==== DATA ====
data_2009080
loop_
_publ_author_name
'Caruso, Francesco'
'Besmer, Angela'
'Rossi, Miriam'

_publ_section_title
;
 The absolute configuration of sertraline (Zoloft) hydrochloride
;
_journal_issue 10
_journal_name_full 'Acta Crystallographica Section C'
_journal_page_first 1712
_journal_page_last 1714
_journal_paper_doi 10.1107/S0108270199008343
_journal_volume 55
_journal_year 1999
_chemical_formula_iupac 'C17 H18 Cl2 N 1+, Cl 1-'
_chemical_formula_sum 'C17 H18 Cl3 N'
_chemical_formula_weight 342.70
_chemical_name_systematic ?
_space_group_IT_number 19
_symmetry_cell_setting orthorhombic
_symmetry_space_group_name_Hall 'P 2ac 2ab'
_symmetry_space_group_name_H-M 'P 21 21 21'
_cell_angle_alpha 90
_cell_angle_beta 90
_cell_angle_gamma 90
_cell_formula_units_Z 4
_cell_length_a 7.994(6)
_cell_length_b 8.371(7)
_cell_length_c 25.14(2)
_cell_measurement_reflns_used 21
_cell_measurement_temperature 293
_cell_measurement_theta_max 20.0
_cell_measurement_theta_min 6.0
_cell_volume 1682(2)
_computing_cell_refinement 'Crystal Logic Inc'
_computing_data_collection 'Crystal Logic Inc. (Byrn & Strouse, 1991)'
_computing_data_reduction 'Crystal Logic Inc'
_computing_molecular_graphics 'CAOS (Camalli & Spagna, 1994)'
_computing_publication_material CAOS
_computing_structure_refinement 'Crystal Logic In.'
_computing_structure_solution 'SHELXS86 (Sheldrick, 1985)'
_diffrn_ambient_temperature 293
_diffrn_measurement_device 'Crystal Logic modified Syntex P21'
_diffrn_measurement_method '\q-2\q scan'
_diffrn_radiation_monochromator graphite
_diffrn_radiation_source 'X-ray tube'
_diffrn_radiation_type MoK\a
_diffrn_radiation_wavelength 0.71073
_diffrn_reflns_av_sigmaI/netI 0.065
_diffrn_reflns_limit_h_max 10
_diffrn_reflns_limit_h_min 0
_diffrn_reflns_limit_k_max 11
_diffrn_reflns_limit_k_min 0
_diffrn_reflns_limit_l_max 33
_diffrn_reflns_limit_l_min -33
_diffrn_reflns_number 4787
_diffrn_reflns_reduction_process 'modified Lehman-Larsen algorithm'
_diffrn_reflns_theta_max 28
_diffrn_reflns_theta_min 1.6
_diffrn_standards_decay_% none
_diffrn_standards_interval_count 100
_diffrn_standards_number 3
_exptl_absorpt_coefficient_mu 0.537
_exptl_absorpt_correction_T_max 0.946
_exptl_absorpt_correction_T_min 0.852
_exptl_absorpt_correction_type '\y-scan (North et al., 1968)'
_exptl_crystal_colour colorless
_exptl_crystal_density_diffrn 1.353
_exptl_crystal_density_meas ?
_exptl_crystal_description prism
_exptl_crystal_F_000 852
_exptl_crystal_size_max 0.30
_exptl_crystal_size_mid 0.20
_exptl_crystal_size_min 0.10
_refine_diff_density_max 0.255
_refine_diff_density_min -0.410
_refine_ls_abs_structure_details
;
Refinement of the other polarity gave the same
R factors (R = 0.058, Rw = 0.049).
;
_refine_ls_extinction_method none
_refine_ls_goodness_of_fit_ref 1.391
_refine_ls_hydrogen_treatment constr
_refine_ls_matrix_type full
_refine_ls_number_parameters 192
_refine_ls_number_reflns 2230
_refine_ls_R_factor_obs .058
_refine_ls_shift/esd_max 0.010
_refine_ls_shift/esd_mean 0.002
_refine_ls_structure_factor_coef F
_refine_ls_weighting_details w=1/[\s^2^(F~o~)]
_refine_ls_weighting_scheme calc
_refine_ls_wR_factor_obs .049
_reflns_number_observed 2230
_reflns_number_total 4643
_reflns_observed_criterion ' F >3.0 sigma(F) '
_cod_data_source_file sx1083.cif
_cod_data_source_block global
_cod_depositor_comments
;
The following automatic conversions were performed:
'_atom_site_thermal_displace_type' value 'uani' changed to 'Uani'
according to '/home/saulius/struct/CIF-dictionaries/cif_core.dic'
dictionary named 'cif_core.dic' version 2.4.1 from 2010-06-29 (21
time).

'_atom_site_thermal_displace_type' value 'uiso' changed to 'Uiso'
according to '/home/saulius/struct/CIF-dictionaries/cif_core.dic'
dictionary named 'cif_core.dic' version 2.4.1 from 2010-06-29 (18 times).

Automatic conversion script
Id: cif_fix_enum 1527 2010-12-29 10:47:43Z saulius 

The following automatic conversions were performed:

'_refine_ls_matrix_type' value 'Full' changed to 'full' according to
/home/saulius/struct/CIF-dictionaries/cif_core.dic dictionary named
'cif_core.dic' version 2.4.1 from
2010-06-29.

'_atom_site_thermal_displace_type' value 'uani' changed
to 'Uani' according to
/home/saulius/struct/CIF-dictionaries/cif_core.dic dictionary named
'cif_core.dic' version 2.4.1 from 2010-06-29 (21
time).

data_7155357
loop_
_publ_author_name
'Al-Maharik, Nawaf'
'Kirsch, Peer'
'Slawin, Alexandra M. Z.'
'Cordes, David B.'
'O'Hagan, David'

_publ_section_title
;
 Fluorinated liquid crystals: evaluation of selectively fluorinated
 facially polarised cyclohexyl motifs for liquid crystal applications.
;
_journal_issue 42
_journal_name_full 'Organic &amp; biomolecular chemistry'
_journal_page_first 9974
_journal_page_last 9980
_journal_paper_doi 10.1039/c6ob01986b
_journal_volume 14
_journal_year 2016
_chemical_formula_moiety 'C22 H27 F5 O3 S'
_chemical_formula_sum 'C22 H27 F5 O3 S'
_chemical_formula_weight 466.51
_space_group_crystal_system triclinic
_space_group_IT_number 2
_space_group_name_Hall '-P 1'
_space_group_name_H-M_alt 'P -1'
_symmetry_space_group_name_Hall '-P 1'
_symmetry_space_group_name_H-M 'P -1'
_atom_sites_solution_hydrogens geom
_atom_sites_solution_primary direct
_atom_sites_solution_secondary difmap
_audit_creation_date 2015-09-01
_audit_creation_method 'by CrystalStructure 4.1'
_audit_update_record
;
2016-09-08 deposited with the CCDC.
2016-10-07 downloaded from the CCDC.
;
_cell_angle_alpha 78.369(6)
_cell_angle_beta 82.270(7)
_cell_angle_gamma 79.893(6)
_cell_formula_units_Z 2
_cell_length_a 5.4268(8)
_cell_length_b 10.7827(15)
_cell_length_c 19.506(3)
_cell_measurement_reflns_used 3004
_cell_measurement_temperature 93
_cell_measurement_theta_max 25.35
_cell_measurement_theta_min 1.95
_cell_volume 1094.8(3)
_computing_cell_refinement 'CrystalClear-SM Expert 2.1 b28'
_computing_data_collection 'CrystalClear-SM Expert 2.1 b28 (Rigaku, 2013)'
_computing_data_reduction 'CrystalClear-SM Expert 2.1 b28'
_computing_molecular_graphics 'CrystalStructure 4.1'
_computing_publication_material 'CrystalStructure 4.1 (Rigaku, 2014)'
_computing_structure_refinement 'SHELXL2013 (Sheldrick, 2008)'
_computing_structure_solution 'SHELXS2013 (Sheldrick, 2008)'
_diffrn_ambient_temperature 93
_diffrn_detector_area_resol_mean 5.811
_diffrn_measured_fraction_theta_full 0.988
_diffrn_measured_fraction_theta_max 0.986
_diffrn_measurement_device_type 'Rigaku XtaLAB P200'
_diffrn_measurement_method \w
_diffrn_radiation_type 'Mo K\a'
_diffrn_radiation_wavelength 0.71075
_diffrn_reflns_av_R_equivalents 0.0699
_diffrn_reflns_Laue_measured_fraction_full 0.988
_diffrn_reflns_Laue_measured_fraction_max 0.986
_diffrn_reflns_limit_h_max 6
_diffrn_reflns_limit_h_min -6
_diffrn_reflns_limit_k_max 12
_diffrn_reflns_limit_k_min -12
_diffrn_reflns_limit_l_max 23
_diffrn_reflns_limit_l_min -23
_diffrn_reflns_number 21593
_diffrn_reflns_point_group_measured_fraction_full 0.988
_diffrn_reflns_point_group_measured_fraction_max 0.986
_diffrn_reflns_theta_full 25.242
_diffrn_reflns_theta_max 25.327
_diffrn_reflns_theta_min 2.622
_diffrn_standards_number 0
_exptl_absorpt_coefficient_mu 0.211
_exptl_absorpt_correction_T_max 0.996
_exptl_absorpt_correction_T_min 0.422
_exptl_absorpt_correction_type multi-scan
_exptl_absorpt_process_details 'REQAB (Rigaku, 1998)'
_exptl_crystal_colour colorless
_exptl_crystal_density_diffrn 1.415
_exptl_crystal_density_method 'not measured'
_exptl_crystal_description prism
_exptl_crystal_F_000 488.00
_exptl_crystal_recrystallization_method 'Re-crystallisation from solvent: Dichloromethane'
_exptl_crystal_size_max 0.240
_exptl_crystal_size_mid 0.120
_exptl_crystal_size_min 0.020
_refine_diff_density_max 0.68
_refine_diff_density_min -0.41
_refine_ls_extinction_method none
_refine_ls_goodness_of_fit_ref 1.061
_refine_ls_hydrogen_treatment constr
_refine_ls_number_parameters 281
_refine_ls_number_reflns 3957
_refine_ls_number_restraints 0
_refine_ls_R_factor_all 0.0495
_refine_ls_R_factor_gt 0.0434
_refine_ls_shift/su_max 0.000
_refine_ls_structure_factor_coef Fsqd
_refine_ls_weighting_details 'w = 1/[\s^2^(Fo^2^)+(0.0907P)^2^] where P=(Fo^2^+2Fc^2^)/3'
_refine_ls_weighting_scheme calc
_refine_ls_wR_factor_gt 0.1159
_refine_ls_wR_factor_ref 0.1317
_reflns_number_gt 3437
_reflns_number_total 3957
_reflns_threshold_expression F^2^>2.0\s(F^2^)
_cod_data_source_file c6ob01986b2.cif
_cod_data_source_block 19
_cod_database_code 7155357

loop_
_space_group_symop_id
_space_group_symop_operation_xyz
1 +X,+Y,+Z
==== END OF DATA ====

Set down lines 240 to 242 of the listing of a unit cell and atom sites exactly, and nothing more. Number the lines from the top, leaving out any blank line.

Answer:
_cod_data_source_file c6ob01986b2.cif
_cod_data_source_block 19
_cod_database_code 7155357